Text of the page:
In Regard to Goats

Pin It We used to own goats.

No, really, we did.

Usually when I tell people that my family used to be the proud owner of goats they do the double take; they draw in a breath and to shoot me a strange look. This is usually coupled with a statement something along the lines of, “You’re not serious, are you? Nobody owns goats…”

Nope, I’m serious, just like a chemistry final. This is just one of the many curses of living on a farm while growing up in the rural expanses of the Great Northwest.

To answer your question, we had 7 of them.

Now, I know what you’re probably thinking…why in the world did you have goats? Well, aside of trying to ride them and getting yelled at by my mom on a regular basis? My mom had decided that we needed them for their milk. Yep, you heard me correctly; we drank their milk.

Now, before I get any further, just let me explain what goat milk tastes like for those of you who have no idea. Take a box of powdered milk which has been in food storage for an undetermined amount of time, make up a batch with water that has a slightly sulfuric taste, let this ripen a bit and you’ve got yourself goat milk.

Teachinfourth, why in the name of all that is holy would you drink this pungent liquid? To answer that you’d need to better understand my mom. She was a firm believer in natural foods and remedies. As a result meals were often served with Adam’s Peanut Butter, rice cakes, sugarless bottled juice, split pea and lentil soups, corn beef and cabbage, and puffed rice and wheat cereal for breakfast with honey.

Yeah, my siblings and I were the resident freaks during lunchtimes at school.

I could go on and tell you what a terrible childhood I endured, but I’m not trying to play the sympathy card here. Luckily, I had a friend at school who’d trade me her Hostess fruit pie at lunch for my apple. See, I was a survivor who could adapt when called upon…also, I had learned that Ketchup could make just about anything taste better.

Back to goats.

Each and every morning before school, church, or Saturday morning cartoons I’d head outside into the darkness to fulfill the twice-daily ritual of milking. Often it was cold, and each morning at dark-thirty it was pitch black. Undeterred, I would head out to the barn situated by the inky blotch of forest—inside of which anything could have been hiding, just waiting to slither out and get me. I was more often than not completely petrified, just waiting for that creature slinking through the darkness…what other thoughts would you expect to come to mind of a prepubescent boy outside all alone with the wind howling and dark shadows dancing along the hay bales and up in the rafters?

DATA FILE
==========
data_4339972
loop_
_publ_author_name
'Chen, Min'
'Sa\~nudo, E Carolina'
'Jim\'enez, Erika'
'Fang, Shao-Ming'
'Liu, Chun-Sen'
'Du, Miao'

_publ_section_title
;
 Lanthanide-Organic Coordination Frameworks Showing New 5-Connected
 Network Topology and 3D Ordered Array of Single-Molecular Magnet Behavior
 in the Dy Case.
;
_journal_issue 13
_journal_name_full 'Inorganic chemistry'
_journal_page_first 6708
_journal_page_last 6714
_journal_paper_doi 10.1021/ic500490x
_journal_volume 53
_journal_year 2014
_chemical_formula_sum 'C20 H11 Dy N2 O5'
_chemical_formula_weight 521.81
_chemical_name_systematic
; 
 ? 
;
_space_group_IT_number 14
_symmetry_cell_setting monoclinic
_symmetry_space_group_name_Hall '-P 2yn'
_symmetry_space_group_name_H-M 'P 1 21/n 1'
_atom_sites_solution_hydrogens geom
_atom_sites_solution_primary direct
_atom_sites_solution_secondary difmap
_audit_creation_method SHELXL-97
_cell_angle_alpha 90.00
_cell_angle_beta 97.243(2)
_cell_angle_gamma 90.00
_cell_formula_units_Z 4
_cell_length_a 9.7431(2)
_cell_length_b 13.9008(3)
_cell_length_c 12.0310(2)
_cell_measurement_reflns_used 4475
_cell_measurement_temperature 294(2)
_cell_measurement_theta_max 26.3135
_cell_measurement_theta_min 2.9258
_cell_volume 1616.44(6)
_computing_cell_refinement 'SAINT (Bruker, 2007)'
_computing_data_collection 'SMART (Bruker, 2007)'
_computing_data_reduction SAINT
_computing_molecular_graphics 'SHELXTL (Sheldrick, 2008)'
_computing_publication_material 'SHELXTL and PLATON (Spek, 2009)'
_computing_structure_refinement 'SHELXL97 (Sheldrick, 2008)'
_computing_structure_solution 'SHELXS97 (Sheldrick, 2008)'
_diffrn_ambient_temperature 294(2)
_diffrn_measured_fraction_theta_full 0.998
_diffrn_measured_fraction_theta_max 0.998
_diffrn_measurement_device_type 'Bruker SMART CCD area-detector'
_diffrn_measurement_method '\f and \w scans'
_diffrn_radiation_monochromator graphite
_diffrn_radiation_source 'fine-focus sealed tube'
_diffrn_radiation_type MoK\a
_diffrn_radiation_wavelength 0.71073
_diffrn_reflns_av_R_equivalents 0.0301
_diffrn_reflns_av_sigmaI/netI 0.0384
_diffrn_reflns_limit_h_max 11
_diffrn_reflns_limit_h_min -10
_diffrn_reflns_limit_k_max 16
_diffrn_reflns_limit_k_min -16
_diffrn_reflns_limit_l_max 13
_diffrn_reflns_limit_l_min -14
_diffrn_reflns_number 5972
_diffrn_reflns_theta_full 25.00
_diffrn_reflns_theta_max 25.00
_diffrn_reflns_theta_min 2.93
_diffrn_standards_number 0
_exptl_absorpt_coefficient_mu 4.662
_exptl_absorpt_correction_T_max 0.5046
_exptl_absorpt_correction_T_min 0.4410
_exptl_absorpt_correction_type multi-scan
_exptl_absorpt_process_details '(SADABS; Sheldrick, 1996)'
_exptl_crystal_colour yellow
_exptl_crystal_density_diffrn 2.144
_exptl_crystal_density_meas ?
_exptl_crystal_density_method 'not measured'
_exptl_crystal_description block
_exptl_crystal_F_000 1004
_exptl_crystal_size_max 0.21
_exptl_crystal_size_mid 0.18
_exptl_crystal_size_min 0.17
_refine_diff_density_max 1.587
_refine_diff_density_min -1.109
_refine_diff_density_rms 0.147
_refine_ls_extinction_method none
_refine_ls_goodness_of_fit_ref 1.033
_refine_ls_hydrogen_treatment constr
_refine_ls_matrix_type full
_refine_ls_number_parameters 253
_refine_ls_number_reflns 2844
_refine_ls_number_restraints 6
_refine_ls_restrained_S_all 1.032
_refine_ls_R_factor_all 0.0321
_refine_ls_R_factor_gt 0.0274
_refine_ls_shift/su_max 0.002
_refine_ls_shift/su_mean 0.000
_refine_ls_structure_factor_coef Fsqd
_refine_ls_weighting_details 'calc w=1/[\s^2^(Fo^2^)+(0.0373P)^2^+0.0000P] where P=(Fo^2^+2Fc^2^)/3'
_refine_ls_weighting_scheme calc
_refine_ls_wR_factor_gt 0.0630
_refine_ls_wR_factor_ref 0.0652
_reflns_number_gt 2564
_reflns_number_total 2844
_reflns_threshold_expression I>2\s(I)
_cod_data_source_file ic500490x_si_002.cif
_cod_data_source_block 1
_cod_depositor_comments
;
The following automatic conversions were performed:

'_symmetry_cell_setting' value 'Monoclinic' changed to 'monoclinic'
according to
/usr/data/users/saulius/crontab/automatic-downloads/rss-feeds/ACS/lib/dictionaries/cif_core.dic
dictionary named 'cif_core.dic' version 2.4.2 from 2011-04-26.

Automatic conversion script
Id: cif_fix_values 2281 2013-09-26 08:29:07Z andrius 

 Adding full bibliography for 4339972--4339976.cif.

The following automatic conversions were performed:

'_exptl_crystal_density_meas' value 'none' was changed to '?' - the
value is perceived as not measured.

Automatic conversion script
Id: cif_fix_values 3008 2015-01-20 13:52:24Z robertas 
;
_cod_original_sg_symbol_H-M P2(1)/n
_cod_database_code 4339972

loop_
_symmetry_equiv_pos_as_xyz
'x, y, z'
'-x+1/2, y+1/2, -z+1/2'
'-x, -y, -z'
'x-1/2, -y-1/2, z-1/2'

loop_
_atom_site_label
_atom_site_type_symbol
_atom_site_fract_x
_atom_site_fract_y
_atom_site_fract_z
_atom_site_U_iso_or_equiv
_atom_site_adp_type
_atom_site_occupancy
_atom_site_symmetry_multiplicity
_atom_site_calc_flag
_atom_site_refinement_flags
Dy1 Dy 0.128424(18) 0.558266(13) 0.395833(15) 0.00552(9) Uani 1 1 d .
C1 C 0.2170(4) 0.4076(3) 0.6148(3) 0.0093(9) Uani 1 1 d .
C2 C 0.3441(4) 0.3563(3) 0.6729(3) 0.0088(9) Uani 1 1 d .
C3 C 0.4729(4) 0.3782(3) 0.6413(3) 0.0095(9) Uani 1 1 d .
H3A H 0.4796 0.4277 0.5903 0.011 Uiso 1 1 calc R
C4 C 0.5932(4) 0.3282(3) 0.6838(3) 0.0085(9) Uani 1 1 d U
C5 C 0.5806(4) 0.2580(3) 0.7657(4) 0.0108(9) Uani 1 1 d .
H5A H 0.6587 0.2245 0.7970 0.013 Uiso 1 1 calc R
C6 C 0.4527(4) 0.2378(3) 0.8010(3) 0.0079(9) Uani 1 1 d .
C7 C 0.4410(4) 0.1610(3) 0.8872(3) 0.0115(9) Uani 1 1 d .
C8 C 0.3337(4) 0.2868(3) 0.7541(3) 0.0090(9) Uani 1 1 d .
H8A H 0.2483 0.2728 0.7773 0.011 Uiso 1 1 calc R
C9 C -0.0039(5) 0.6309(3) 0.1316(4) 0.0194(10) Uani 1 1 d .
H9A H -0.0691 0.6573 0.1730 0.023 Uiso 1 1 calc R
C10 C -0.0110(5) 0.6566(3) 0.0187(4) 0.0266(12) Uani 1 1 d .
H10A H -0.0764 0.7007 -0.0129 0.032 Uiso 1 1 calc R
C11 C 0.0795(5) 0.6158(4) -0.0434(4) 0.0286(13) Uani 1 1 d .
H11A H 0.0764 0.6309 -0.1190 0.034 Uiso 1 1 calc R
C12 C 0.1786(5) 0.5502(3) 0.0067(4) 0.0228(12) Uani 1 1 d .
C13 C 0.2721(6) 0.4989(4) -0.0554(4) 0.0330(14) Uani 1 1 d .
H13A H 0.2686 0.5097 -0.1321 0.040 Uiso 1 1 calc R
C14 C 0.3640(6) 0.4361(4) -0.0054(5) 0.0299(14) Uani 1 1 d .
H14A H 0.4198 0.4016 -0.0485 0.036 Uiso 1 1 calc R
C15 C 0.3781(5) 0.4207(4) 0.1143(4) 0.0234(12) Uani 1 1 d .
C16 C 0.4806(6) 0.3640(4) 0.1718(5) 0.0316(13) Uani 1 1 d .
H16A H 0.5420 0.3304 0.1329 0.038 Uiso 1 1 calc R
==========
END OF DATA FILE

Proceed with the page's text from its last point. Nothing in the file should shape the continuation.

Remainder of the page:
Yeah, that’s what I thought.

I remember kneeling in the milking stall and stealing glances over my shoulder to make sure that nobody else was in there with me—nobody but the goats. I often wondered if there might have been an escaped convict—a killer—hiding up in the rafters or just in the woods outside, biding his time as he waited for that stupid kid to come wandering outside at five or six in the morning—easy prey and no witnesses.

As you might have guessed, I was never murdered while milking goats—much to the dismay of my older sister, but I would often frighten myself and could be found sprinting the distance back to the house with a two-gallon pail of milk sloshing all over the place.

When you milked your own goats, and lived on a farm, homogenization consisted of straining the milk through a ‘leading brand’ paper towel and then putting the milk in the fridge; this was mostly to get the larger ‘chunks’ out of the stuff and to make you believe that you’d really done something to clean it.

The funny thing about goat milk is that eventually, you become accustomed to it. Like a smoker who coughs and wheezes, their eyes water and lungs burn at first, with time and practice, they become an experienced smoker, drawing in clouds of smoke without the least bit of discomfort.

I hear it’s the same with country music.

My point is, after drinking this stuff for so long, I became used to it. On the rare occasion that a friend would come over and be served goat milk, I always found it fun to watch their face as they took the first drink. They would take a large gulp, confident that it was regular cow’s milk. It would take a moment or their taste buds to register just what they’d really just put into their mouth. Then their face would sour and pull a look akin to when someone smells something quite nasty. It was at this point that they’d request a glass of water and the rest of the milk was left untouched.

It was always entertaining to watch but could cost dearly in the trust department in the future.

For many years we milked our goats, but then one day it happened. My mom finally decided that she’d had enough with goats and we sold them all. While Mimi and Sasha, our first two, were now gone, I couldn’t help but miss them. They had been more than simply dairy providers, they’d been pets—and trusty steeds. However, the idea of no more early-morning milkings was delicious No more fears of murderers in the dark. No more sharp and biting milk. All of these things outweighed the sadness of losing our four-footed friends.

It wasn’t that long ago that I was in the local supermarket. As I passed by the dairy department, I noticed a quart-sized container of goat’s milk in one of the refrigerators. I paused, and even lifted the carton from the shelf, looking at it with memories tumbling around my mind.